June 16, 2015

Dreams of the Dead

Shortly after my sister died I had a dream. It was unlike any dream I’d had before, or have had since. It was crystal clear and in full colour, with none of the sepia fuzz or blurred edges of regular dreams. It was absolutely indistinguishable from real life.

I was in a corridor at a party, surrounded by people, with music blaring. I looked up and I saw my sister dancing toward me. Tanya had been ill for years before she died, but in the dream she was healthy, beautiful, and radiantly happy.

She smiled at me, and we had a brief conversation, too intimate to be repeated here. But I said what I needed to say to her, and her reply was just what I needed to hear.

I woke up with an absolutely overpowering sense of having just had a conversation with my sister. Her voice rang in my ear, as real as the sounds you can hear now. It was odd and unsettling, but incredibly comforting to me.


I am not a spiritual person. I have never believed in the spirit world, or in life after death. I never for a moment imagined that I could communicate with my sister, and I’m still not sure that I did. But the dream felt like I had communicated with her, and it gave me the closure that I so desperately needed. It gave me a final conversation with my sister that I did not get a chance to have in real life.

Tanya has appeared in my dreams many times since, but never again in that same way. My dreams of her are often distressing; she is there, but I know that she shouldn’t be there because she is dead, and my dream self is confused trying to work it all out.

I asked friends if they ever dreamed of their lost loved ones and, overwhelmingly, they do. Some like D, whose husband died suddenly last year, have profoundly upsetting dreams in which their loved one is lost over and over again.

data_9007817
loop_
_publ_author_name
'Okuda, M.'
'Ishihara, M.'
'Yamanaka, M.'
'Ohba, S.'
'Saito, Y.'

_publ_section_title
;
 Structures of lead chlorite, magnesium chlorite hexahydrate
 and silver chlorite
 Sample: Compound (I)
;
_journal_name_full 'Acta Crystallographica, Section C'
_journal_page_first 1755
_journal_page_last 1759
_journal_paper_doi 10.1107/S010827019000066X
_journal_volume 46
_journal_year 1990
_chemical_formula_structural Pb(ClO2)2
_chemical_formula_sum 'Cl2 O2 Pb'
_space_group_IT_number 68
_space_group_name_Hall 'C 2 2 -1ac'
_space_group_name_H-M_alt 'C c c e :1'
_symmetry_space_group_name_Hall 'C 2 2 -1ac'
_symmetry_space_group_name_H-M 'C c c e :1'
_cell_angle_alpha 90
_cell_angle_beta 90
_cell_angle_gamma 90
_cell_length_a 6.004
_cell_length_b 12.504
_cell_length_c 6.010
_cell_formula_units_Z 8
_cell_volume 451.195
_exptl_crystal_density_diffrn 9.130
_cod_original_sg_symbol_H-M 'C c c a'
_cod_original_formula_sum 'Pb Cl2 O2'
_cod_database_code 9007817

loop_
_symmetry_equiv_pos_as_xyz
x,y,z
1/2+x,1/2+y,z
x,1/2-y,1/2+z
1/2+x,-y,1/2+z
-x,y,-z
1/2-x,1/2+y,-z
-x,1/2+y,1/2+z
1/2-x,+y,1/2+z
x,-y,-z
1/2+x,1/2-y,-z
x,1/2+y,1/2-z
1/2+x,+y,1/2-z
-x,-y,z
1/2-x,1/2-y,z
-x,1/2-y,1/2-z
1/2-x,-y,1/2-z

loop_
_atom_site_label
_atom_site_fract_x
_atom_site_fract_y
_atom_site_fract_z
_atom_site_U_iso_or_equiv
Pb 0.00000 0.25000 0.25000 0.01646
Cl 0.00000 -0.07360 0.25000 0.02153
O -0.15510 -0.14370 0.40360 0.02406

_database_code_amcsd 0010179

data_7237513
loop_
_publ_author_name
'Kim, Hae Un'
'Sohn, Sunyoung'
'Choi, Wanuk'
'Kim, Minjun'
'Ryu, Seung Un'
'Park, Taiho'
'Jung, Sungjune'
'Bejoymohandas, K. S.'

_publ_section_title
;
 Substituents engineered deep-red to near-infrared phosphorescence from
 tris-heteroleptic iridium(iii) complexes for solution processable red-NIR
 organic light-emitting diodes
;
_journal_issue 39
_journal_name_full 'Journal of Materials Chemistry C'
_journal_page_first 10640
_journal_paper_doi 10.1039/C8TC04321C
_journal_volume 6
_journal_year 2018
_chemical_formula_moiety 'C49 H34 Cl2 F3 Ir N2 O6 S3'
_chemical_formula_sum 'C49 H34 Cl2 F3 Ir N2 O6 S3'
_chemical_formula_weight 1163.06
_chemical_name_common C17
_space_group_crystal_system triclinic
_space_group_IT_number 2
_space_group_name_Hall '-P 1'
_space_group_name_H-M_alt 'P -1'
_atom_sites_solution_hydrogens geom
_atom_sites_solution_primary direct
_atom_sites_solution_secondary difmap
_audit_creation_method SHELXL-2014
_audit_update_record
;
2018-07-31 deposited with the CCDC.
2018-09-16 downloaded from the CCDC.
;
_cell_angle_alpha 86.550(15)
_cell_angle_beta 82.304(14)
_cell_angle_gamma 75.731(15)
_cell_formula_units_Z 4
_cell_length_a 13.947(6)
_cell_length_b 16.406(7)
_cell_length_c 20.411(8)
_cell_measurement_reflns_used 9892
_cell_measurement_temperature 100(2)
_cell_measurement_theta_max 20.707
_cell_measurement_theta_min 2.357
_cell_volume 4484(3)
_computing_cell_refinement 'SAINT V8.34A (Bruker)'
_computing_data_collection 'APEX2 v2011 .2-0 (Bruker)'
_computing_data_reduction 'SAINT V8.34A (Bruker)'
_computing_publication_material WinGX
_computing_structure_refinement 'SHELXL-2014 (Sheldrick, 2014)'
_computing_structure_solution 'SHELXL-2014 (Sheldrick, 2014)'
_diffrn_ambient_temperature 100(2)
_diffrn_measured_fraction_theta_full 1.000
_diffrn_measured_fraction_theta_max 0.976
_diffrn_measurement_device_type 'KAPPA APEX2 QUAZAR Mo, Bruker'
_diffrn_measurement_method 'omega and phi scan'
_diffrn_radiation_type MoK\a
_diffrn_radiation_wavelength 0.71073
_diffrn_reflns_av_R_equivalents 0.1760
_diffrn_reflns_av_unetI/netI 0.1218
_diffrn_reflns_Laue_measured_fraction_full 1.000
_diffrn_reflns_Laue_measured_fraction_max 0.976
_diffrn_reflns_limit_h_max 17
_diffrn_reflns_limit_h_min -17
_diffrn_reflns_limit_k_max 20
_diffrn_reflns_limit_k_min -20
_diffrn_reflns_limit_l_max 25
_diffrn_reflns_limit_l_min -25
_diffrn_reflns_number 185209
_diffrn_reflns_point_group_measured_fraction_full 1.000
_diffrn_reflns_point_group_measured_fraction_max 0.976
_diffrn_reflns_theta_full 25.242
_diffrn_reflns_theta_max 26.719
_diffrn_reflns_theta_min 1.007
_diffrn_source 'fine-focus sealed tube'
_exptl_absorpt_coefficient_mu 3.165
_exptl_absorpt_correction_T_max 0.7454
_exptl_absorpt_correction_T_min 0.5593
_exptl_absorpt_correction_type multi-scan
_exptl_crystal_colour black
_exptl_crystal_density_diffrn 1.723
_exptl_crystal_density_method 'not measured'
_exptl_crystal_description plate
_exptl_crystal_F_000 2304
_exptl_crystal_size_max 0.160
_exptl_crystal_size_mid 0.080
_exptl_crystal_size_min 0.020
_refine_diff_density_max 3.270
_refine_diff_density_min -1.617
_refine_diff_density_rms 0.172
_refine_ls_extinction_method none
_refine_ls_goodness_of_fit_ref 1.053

“I'm always chasing him, begging him to come back, to stay with me and our three sons. He never answers my questions, never looks at me in these dreams. He just walks away and ignores my pleading. I hope to one day have a comforting dream with him in it.”

Others find their dreams to be uplifting, offering another glimpse of that deeply missed person.
“I recently renovated and moved into my late parents’ home,” says M, “and they visited me in a dream – they were so happy to be at my housewarming. I believe they were just letting me know they approve.”
And C, who dreamed of her late father when she was pregnant. “He came and sat next to me in his favourite tennis shorts, put his hand on my belly and told me we're having a girl and she will be fine. Two weeks later we found out we were having a girl and she is now almost seven. I believe dreaming of our departed is them coming to say hello.”

And yet many others, like me, feel bereft when they wake, as their conscious mind remembers what their dream state did not.

“It is comforting during the dream,” said S, who lost a parent, “but achingly sad when I wake and have to process the loss again.”

Of course it is sad. There is always going to be sadness in death. And I wouldn’t wish my dreams of Tanya away, not even the ones that cause me pain. It is okay for me to feel pain when I remember my sister, or when I conjure her in my dreaming. She was in my life for 37 years, and she will always be part of the fabric of who I am, whether or not she is still alive.

I’ve long since stopped wondering whether my initial, hyper realistic dream was anything more significant than just my brain grieving a loss. I know now that it really doesn’t matter. Whether it was my sister visiting me from beyond, or my subconscious being super kind to my conscious, is irrelevant. It helped me more than any grief counselling or sympathy. At the time it was just what I needed.